Suffering and apathy in Jaipur: drivers ignore hit-and-run victims
Shiv Aroor’s dispatch on Twitter says it all. Other people in India tonight are echoing the theme: people racing through their day in modern India, too busy or too wary to get involved when they see people in distress. In this case, a truck struck a family of four riding on a motorcycle in Jaipur on Monday, killing a woman and her eight-month-old daughter. The woman’s husband and son escaped. The family was riding the motorcycle through the Ghat Ki Guni tunnel on Sunday afternoon when the truck struck them, according to the Hindustan Times and other Indian news organisations.
Here is more from the HT:
CCTV footages showed that the woman’s husband and his four-year-old son beseeched passers-by for help for almost 10 minutes. However, no one stopped to help them, police said. The survivor, Kanhaiyalal Raigher, tried to call relatives from his mobile, but failed as there was no network connectivity in the tunnel. Raigher, a resident of a village on the outskirts of Jaipur, was on his way to his in-laws’ house with his wife Guddi Devi, 26, daughter Arushi and son Tanish.”
Police told media organisations that two-wheelers are not allowed in the tunnel, but that people drive them there anyway to save time.
Raigher and his son waited an hour for help before a man on a motorcycle rode ahead to tell toll booth operators about the accident, according to NDTV. The network added more details and comment about what one group said was lax behaviour on the part of authorities watching the road via closed-circuit TV:
The driver of the truck that hit the two-wheeler is absconding, the police said. They got the truck’s registration number from the camera footage and later found the truck, they said.
The National Commission for Women (NCW) has alleged that the man’s wife could have been saved if people in a control room manning the close circuit television cameras or CCTVs fitted inside the tunnel had called the police on time. “People in the CCTV control room didn’t inform the police… There was a delay of one and a half hours… If she had been given medical attention on time she would have been saved,” NCW chairperson Mamta Sharma said.
CNN-IBN quoted a worker at the toll booth who said that he tried to help the family:
A young man who works at the Ghati Ki Guni tunnel traffic control booth and was the first one to come forward to help the Jaipur family that lost two members in a road accident on Sunday, blamed public apathy for the delay in help. “The accident happened at 2.13 pm. I saw the CCTV footage and rushed to help the family. But nobody on the road came forward to help. People just drove by without stopping. I called the PCR and they reached within 7 minutes. They were very helpful. If the people had stopped to help, the situation would have been much better,” Ranjit Kumar said.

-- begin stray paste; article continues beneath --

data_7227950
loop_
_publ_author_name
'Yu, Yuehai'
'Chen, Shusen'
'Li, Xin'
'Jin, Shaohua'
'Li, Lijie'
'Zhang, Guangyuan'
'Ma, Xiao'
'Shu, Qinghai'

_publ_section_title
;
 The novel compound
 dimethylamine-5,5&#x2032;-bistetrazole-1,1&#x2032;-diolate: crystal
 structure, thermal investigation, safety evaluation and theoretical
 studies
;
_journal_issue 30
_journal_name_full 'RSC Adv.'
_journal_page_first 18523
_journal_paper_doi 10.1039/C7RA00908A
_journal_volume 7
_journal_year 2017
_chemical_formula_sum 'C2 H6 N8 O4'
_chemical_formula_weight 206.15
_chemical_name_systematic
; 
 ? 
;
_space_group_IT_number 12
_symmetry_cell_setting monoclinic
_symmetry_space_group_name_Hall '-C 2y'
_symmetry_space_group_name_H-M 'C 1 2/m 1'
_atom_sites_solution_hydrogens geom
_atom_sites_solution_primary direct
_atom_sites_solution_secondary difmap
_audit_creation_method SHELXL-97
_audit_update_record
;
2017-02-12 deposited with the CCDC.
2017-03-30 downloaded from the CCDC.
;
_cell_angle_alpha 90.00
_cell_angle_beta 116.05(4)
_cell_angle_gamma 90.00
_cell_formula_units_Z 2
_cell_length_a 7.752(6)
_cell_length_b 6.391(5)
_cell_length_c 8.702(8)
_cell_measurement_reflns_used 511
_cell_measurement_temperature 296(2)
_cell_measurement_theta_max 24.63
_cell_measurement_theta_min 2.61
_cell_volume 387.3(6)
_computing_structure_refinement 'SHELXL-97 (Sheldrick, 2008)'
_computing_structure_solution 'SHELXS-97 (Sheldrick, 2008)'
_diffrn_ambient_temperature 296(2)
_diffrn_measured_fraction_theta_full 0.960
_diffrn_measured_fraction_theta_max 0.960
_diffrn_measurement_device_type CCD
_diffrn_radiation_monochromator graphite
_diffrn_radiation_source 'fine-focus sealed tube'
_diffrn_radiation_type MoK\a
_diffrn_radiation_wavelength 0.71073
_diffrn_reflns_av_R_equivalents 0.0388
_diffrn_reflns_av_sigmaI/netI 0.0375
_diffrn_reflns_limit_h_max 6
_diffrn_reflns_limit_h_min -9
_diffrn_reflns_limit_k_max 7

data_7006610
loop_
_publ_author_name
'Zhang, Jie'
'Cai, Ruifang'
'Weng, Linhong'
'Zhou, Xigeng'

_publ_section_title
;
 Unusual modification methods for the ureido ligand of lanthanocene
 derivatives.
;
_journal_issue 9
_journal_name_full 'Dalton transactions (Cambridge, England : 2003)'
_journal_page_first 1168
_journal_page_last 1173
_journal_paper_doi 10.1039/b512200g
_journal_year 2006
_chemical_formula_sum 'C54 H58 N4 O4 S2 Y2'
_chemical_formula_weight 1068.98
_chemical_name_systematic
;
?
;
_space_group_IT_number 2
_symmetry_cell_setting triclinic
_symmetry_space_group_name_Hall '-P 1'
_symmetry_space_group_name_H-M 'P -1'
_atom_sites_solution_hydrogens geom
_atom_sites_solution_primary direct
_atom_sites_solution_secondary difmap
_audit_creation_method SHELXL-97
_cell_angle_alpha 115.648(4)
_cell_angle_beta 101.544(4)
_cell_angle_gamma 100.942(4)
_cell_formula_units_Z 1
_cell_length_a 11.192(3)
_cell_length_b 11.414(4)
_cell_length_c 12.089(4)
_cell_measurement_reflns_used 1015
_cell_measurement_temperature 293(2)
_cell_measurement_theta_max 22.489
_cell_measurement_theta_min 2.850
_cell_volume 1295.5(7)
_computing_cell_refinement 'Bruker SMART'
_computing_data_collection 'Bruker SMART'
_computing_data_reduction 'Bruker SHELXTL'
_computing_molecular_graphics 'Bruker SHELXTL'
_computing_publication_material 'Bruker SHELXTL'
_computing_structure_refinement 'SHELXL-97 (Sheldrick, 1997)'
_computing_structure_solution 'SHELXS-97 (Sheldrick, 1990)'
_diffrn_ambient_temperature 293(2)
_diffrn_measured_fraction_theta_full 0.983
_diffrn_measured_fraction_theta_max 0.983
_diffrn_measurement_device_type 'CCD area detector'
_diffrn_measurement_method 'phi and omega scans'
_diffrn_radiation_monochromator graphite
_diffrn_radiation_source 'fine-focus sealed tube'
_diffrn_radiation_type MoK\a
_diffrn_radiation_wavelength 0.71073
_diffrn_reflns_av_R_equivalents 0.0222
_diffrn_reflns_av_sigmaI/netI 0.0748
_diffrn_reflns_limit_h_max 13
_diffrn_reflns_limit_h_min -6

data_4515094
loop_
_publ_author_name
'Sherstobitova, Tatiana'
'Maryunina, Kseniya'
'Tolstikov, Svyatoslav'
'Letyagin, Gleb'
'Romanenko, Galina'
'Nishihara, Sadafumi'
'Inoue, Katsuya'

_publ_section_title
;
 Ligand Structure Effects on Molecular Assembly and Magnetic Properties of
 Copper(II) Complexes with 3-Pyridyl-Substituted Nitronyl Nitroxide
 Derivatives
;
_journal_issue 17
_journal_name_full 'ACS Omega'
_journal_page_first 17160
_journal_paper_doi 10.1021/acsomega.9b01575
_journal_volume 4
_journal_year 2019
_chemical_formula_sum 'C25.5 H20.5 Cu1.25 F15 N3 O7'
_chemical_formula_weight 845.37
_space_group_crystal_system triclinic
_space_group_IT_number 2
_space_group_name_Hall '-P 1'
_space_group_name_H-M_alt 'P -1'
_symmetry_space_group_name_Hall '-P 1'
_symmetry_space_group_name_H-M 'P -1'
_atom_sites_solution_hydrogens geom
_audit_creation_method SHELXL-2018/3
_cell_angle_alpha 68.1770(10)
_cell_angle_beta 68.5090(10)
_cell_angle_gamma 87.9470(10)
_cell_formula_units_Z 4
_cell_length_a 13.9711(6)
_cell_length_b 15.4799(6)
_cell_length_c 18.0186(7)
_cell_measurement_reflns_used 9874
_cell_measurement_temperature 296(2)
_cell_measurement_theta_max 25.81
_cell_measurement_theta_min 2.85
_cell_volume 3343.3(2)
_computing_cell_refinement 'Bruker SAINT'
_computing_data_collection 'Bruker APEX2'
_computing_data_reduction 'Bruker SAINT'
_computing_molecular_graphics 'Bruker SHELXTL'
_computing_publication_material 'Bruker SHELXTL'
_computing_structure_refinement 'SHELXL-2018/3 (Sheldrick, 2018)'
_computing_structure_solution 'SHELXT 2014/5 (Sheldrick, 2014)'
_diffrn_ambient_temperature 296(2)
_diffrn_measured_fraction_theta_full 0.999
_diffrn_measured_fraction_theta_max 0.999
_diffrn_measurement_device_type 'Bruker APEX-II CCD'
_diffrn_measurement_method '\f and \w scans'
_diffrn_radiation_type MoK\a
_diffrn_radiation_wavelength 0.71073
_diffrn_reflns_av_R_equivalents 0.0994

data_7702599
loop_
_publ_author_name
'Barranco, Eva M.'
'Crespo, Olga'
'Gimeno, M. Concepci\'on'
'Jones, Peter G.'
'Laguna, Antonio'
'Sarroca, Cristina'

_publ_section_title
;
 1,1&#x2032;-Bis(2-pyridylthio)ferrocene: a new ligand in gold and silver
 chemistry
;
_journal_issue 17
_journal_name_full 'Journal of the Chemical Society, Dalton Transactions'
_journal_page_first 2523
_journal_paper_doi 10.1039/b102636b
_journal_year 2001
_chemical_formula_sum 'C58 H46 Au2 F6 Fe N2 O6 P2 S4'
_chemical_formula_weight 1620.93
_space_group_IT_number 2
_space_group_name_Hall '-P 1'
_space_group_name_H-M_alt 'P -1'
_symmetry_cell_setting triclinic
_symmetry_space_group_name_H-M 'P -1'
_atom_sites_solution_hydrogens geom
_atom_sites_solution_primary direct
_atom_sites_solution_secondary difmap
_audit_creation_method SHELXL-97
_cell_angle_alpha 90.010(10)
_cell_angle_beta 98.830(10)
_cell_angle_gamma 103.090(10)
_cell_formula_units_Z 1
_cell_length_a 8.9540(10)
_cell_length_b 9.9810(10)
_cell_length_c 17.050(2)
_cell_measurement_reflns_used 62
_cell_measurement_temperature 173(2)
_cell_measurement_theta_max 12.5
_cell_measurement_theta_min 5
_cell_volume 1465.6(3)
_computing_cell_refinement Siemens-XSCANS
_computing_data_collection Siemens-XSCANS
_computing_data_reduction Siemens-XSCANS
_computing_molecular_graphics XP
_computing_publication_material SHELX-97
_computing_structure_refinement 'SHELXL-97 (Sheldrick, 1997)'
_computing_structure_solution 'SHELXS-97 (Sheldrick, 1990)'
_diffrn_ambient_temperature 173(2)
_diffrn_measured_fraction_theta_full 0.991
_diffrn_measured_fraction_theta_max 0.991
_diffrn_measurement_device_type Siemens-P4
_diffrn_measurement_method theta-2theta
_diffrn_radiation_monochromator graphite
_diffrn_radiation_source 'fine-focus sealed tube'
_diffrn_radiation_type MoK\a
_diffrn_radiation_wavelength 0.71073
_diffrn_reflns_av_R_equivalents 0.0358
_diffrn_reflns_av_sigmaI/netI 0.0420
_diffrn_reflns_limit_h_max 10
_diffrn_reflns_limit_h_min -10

When asked why the two-wheeler was allowed entry in the tunnel despite a ban, Kumar said they would not be able to handle the public anger. “The company cannot stop two wheelers from using the tunnel. There will be a lot of public anger which the company cannot tackle. We are taking police’s help in controlling traffic.”
Though I have not read this anywhere yet, the incident reminds me of a similar round of soul searching that flared up in China in 2011. As the BBC reported in October 2012, a driver received a three-and-a-half-year jail sentence for striking a two-year-old girl on a busy road and leaving the accident scene. The girl died.
Accidents like these underscore a perception of widespread callousness in both countries. More people in India and China want a piece of the prosperity that two decades of economic liberalisation have wrought. Along with that has come a perception that human decency has moved in inverse proportion as more people hustle for their share (There is plenty of evidence to support the notion that this is a human problem, not a China-India problem). The Jaipur incident also comes after the December gang rape that shocked India and the world and sparked protests among thousands of people in India who protested what they saw as a shocking and unacceptable level of human cruelty and an attitude toward women that is inexcusable.
It would be hard to prove that people in India and China have become harder, crueler or more immune to the suffering of others because of a new-found drive toward capitalist-style success, or that they somehow outrank other nations in apathy toward their fellow human beings. Nevertheless, this attitude exists, and it’s getting a lot of attention, at least for today. India’s roads are notoriously dangerous, and families routinely pile four or five people onto motorcycles and jockey for space on the road with trucks driven with abandon. Every drive I’ve ever taken in India has included a moment when I hand over my fate to the gods and hope for the best. The Jaipur accident challenges people to respond to suffering with mercy and empathy, not with fatalism. Whether people will meet that challenge is anyone’s guess.
(Traffic moves along a busy road in New Delhi, Jan. 11, 2011. Reuters photo: B Mathur)